When Soweto Came to Town 

TheatreFIRST's thought-provoking look at race and resources in post-apartheid South Africa.

It's enough to make you start dreaming of fairy godmothers. Somebody needs to give TheatreFIRST a big pile of money and a dedicated space of its own. It's downright shameful that a company that consistently produces smart, well-acted plays has gotten so pinched by the current state of the economy and the lack of performance space that it can fully stage only one play this season. To its credit, TheatreFIRST is still bringing interesting new work to the public through a series of staged readings at Barnes and Noble in Jack London Square, but as is made abundantly clear by the current production of Mooi Street Moves -- a play which is about space and resources, come to think of it -- nothing is quite the same as a real play.

And the funny-yet-painful Mooi Street Moves, by Johannesburg's Paul Slabolepszy, is very real. This is obvious from the first moment audience members have to pick their way through the set to reach their seats. The usually quite elegant Berkeley City Club space is unrecognizable beneath the flotsam and jetsam of Stix Letsebe's high-rise apartment; set designer and installation artist Christina La Sala has covered almost every surface with trash, laundry, appliance boxes, and foodstuffs. It's like a post-apocalyptic dorm room, and is where self-described "middleman" Stix rests between deals and stores his merchandise. From the moment the not-too-bright Henry Stone comes stumbling in looking for his older brother, the atmosphere of impending disaster is palpable.

The set perfectly captures what happened when, according to Stix, "Soweto came to town." As Clive Chafer explains in his director's notes to the play, in 1990 when state-sanctioned apartheid in South Africa started coming down, there were plenty of growing pains because not enough of the system was dismantled. While Nelson Mandela left his jail cell after 27 years and South African blacks finally got to vote, the redistribution of space and resources hadn't been well planned for, and there was still a great deal of unrest and state-sanctioned violence against blacks. So township blacks took matters into their own hands in white and middle-class areas such as Hillbrow -- "expropriating," in Chafer's words, the high-rises and the retail establishments.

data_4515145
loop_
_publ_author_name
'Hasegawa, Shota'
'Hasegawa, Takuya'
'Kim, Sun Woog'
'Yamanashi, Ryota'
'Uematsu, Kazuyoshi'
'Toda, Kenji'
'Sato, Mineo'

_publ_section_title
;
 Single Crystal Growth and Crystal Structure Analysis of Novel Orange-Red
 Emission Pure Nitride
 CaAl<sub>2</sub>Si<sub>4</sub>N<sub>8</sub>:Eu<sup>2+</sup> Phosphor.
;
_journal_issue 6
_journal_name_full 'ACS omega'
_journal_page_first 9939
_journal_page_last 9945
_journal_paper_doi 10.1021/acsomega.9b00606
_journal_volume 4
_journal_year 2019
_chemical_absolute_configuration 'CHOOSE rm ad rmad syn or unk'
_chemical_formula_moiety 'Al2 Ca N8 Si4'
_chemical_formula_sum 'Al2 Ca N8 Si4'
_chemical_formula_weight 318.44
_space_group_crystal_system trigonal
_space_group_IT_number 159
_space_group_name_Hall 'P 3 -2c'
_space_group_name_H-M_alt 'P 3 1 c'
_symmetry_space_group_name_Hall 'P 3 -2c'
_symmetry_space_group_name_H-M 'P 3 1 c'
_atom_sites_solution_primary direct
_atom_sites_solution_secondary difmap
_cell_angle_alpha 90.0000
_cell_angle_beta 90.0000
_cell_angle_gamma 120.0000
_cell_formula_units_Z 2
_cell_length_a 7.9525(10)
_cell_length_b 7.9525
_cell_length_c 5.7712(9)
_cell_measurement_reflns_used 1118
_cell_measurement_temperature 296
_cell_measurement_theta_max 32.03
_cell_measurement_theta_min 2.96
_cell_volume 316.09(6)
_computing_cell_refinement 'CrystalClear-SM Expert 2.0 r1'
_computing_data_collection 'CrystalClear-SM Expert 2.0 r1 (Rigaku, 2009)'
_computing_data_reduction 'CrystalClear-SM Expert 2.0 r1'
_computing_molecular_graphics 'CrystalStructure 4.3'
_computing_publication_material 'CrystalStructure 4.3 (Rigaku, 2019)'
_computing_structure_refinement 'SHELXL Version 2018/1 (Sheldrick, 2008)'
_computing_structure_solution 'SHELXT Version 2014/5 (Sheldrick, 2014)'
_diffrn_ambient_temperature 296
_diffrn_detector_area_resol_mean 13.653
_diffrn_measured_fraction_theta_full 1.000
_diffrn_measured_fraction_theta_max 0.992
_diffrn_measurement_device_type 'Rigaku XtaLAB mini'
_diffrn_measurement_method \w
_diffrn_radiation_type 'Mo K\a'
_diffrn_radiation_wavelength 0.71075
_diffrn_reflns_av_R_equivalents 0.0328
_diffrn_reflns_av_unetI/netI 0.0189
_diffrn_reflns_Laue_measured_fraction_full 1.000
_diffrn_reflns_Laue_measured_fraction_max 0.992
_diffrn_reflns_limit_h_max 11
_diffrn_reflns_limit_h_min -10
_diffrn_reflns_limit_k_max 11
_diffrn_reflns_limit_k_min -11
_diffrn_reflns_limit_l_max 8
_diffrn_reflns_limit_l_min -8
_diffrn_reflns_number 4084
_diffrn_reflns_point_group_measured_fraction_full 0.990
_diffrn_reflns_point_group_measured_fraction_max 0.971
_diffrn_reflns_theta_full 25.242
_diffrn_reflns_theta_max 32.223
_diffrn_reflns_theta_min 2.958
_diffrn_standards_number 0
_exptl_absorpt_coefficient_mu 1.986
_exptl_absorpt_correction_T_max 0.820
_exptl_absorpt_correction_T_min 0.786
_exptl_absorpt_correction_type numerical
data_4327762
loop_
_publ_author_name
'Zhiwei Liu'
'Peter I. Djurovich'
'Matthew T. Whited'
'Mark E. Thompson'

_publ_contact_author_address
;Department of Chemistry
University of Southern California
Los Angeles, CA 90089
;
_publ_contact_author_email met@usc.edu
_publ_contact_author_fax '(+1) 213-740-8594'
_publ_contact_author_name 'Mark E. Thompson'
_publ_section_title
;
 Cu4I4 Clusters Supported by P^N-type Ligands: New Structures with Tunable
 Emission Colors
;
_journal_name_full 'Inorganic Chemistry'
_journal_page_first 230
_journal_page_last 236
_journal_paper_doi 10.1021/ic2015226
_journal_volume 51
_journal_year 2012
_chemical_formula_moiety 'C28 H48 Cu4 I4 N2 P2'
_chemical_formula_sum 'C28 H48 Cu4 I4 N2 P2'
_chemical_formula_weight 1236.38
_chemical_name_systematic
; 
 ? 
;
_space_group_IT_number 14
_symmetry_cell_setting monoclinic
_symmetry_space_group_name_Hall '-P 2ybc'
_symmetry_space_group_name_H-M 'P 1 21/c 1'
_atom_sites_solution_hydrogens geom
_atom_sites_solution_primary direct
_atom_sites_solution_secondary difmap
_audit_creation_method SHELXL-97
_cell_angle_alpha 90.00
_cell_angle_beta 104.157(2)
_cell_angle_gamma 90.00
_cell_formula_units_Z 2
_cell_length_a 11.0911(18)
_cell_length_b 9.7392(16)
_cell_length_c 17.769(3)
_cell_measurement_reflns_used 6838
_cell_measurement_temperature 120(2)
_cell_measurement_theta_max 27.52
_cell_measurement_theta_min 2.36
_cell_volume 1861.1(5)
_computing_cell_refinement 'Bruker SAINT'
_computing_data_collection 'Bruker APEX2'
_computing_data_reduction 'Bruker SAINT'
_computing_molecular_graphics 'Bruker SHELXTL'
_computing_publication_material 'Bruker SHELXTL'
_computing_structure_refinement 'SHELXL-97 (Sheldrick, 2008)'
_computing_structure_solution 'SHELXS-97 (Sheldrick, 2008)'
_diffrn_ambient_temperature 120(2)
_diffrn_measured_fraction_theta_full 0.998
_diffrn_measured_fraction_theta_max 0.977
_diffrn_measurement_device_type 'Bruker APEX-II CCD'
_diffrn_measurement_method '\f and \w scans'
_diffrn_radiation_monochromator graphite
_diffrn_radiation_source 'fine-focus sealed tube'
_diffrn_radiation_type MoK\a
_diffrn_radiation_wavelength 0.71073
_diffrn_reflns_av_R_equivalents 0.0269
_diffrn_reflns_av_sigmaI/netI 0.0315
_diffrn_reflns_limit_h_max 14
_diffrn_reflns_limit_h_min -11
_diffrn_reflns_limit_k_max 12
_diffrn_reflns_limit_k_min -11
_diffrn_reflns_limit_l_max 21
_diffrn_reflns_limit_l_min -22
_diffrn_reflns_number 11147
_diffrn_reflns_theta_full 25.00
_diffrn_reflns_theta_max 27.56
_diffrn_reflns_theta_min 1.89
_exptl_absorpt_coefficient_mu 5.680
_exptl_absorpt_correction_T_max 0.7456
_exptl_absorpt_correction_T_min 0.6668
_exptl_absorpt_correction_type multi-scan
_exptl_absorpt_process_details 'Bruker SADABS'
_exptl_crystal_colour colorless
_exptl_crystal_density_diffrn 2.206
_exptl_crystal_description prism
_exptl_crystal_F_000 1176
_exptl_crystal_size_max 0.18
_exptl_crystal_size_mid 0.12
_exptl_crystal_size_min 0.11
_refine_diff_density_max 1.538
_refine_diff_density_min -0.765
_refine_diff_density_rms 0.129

Stix' place -- the apartment where Henry's mysteriously absent brother used to live -- is in one of these high-rises. The closest thing to a landlord is the shadowy "Godfather," who comes around periodically and accepts rent in the form of whatever spare consumer goods or foodstuffs the tenant has lying around. Not only is the elevator broken, but there is apparently someone armed to the teeth living in it. The water has been turned off, and the electricity -- to hear Stix cursing in Swahili at the naked lightbulb that hangs from the ceiling -- comes at the whim of capricious gods.

It's a situation in which Stix, the sun-faced David Skillman, is perfectly comfortable. He goes to the river for water, expertly plies his trade, and avidly follows the exploits of his soccer favorites. When he hears the Godfather's signature three rings on the buzzer, he chooses something from his stash of goods and goes into the hall to pay the rent. He has snazzy clothes and new gym shoes. So when Henry Stone shows up, clutching a plastic bag of his belongings and generally looking too piteous for words, Stix is at a loss for what to do with "this white idiot," who clearly doesn't have the skills to survive in a drastically changed Johannesburg.